Wansasueb, Bureerat and Kumar [96] developed a hybrid optimisation algorithm called Ensemble of Genetic algorithm, Grey wolf optimiser, Water cycle algorithm, and Population base increment learning using a Weighted sum (E-GGWP-W). This method was applied to the optimisation of aircraft composite wing designs, focusing on minimising the structural weight while adhering to aeroelastic and structural constraints. The proposed approach was tested on standard benchmark functions from the CEC-RW-2020 test suite and an aeroelastic composite wing design problem. The results showed that E-GGWP-W outperformed several well-established metaheuristics in terms of both convergence and robustness, as confirmed through statistical analysis using Friedmanβs rank test.

Stanujkic, Karabasevic, and Zavadskas [84] proposed a new MCDM approach for personnel selection, combining the adapted Weighted Sum (WS) method with the Step-Wise Weight Assessment Ratio Analysis (SWARA) method. This approach allows each decision-maker to use individual weights for criteria and rank alternatives independently. The final decision is reached through negotiation, where consensus is formed on the most appropriate alternative. An empirical illustration of the personnel selection process validated the efficiency of this approach, demonstrating its applicability in solving complex decision-making problems.

Rehman and Khan [74] developed a multi-criteria decision-making model for wind turbine selection using the Weighted Sum approach. The study identified five critical decision criteria: hub height, rotor diameter, cut-in wind speed, rated wind speed, and rated turbine output. The researchers applied the WSM to evaluate 18 commercially available turbines, determining that the Fuhrlander FL 600 turbine was the most suitable based on these criteria. The proposed model demonstrated its efficiency in simplifying the turbine selection process by providing a computationally efficient method for evaluating turbines while addressing the limitations of previous studies.

Zavadskas, Turskis, Antucheviciene and Zakarevicius [103] introduced the Weighted Aggregates Sum Product Assessment (WASPAS) method as an approach for improving the accuracy of MCDM. The authors compared the accuracy of two traditional methods, the WSM and the Weighted Product Model (WPM), and proposed the WASPAS method as a hybrid that enhances ranking precision by aggregating the strengths of both. Through theoretical analysis and empirical evaluation, they demonstrated that WASPAS outperforms WSM and WPM in terms of accuracy, providing a robust tool for decision support systems.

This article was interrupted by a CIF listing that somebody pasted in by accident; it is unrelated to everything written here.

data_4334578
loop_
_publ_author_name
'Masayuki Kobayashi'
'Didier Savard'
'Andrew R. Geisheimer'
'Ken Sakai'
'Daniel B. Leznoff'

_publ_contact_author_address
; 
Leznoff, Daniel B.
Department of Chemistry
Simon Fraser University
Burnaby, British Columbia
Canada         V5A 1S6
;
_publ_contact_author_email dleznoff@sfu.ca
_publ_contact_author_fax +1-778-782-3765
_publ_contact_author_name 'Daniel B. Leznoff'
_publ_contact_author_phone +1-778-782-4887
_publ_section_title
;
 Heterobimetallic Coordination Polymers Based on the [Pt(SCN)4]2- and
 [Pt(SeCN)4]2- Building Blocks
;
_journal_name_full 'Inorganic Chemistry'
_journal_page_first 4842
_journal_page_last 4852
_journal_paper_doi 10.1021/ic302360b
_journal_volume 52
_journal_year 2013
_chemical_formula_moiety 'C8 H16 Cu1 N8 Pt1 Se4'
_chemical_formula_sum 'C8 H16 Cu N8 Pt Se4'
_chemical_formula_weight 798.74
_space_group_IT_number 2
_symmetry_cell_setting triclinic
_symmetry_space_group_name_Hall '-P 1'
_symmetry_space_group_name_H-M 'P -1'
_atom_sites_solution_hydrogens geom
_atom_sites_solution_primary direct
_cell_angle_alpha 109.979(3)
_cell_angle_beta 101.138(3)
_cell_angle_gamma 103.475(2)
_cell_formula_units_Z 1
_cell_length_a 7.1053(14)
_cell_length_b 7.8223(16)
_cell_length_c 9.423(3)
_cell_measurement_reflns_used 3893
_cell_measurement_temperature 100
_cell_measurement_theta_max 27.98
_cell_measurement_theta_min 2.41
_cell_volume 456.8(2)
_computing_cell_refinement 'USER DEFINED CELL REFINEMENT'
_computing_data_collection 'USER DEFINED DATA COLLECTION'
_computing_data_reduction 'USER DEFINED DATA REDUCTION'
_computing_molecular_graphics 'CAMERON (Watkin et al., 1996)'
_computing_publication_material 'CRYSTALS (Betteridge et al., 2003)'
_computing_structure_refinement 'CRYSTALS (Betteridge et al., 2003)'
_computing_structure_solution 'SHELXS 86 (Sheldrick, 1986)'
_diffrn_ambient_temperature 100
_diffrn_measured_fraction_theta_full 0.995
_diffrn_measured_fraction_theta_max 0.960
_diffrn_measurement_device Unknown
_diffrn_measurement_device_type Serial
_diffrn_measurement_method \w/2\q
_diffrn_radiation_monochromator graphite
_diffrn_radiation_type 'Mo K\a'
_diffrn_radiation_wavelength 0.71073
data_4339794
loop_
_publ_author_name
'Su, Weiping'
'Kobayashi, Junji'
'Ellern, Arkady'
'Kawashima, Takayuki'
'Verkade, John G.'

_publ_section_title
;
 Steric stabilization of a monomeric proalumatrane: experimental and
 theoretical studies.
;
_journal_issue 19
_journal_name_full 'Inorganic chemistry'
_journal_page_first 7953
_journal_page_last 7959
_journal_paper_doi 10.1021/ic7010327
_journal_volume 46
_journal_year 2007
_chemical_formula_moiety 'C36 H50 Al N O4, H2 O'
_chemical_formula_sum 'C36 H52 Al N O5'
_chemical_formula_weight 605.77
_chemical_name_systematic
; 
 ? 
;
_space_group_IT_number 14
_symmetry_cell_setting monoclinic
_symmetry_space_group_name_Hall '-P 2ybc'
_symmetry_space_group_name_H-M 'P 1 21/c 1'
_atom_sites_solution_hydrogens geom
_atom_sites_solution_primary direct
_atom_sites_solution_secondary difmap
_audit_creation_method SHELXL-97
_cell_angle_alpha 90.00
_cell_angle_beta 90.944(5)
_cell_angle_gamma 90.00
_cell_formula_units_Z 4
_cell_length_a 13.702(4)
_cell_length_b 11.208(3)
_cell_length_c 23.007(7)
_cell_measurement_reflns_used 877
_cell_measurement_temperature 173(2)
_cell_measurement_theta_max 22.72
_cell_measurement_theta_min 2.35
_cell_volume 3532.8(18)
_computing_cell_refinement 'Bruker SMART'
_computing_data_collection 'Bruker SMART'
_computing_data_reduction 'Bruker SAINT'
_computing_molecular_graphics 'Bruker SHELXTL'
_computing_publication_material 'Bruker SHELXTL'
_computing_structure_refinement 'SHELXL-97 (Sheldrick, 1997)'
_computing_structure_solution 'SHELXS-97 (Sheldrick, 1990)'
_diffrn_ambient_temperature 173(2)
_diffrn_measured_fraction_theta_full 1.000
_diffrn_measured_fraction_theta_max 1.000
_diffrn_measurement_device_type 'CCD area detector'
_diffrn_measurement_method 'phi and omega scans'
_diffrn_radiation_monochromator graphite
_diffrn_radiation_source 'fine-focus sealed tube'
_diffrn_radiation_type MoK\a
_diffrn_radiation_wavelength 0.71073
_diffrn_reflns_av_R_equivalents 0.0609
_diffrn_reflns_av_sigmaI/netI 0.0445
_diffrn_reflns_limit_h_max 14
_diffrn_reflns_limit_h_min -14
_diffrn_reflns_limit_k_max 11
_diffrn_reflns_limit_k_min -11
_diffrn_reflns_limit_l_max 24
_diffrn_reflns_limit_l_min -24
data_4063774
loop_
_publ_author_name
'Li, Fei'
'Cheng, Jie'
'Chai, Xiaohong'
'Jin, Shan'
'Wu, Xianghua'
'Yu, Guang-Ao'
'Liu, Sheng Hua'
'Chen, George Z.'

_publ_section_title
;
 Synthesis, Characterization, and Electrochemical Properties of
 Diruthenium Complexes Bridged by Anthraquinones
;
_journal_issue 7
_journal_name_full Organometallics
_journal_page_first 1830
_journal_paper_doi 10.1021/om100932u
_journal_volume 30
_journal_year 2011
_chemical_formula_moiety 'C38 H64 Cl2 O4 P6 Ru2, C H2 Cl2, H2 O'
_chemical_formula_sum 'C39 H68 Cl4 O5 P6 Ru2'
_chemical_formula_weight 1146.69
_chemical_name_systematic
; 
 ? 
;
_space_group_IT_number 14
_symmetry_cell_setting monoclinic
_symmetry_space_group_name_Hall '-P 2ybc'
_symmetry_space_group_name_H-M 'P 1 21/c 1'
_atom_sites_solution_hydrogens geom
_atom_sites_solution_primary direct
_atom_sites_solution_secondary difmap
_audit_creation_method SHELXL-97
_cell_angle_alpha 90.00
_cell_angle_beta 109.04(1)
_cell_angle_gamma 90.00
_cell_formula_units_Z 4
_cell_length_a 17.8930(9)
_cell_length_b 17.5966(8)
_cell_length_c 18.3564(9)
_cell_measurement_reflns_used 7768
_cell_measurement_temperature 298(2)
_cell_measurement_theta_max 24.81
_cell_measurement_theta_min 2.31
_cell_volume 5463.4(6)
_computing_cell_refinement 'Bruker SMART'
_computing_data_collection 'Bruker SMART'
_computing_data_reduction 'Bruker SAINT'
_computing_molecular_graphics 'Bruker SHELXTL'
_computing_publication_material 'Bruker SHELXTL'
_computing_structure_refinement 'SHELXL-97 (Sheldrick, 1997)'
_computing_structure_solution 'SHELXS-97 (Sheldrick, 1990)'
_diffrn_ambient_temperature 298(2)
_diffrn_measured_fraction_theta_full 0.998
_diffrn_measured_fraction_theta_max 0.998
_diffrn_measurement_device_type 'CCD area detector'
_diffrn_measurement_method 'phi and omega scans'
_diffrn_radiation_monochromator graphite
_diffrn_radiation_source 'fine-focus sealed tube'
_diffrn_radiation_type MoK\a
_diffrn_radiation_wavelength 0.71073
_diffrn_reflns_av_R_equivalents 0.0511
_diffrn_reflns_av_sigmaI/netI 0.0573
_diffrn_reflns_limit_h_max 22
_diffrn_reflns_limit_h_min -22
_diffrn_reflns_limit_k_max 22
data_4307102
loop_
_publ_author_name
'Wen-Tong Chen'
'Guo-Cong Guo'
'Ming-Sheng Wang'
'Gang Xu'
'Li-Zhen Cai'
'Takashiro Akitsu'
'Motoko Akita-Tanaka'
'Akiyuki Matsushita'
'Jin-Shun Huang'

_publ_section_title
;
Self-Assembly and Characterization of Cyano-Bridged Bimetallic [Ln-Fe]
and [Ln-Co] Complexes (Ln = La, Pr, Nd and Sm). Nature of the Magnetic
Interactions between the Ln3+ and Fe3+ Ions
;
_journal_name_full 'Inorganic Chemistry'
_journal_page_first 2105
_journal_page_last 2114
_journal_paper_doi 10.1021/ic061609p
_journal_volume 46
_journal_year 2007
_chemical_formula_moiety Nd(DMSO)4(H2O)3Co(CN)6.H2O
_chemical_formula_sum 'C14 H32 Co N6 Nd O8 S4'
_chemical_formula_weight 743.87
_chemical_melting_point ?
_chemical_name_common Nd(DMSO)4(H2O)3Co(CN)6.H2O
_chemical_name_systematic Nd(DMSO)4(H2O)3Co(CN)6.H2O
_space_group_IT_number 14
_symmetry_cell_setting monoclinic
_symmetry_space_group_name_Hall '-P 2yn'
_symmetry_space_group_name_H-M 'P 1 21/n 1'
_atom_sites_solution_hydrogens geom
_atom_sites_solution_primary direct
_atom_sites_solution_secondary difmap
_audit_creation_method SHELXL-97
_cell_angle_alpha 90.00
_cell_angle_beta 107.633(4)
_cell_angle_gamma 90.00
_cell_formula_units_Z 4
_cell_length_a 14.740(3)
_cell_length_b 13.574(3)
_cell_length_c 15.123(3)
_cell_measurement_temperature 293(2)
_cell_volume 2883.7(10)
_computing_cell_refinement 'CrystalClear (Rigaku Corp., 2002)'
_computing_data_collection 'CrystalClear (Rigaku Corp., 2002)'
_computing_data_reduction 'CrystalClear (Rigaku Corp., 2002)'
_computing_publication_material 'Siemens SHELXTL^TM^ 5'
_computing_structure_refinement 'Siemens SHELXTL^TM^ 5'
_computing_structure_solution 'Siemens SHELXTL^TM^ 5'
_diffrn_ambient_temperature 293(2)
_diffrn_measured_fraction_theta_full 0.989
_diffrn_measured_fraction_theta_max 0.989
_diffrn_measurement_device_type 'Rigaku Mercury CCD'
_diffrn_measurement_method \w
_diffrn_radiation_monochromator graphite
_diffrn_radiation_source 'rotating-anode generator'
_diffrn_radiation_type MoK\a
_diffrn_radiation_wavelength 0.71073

Karabasevic, Stanujkic, Djordjevic and Stanujkic [50] introduced the Weighted Sum Preferred Levels of Performances (WS PLP) method as an approach to solving problems in human resources management, specifically for personnel selection. The method utilises the Step-wise Weight Assessment Ratio Analysis (SWARA) to determine the weights of decision criteria and applies the WS PLP approach to rank alternatives based on decision-makersβ preferred performance levels. Through a case study involving the selection of a human resource manager, the authors demonstrated the approachβs adaptability, simplicity, and effectiveness in a multi-criteria decision-making context, highlighting its potential application in other decision-making scenarios.

Hua and Abdullah [41] developed the Weighted Sum-Dijkstraβs Algorithm (WSDA), which combines the WSM with Dijkstraβs algorithm to address multi-criteria decision-making problems in path selection. Their method allows for identifying optimal paths based on multiple criteria, such as cost, distance, and time, rather than a single criterion. By normalising and weighting these criteria, the WSDA efficiently calculates the best path through a network graph. Through numerical examples, the authors demonstrated that WSDA outperforms traditional Dijkstraβs algorithm in multi-criteria scenarios, offering a more user-friendly approach for non-mathematical users while maintaining computational efficiency.

Sianturi [81] applied the WSM in the development of a decision support system for selecting football athletes. The system evaluates athletes based on five key criteria: personality, age, marital status, ability, and experience. By using the WSM method, which assigns weights to each criterion, the system objectively ranks athletes according to their performance in these categories. The study demonstrated that the WSM-based system improved the selection process by providing clear, data-driven recommendations, simplifying decision-making for coaches when choosing athletes.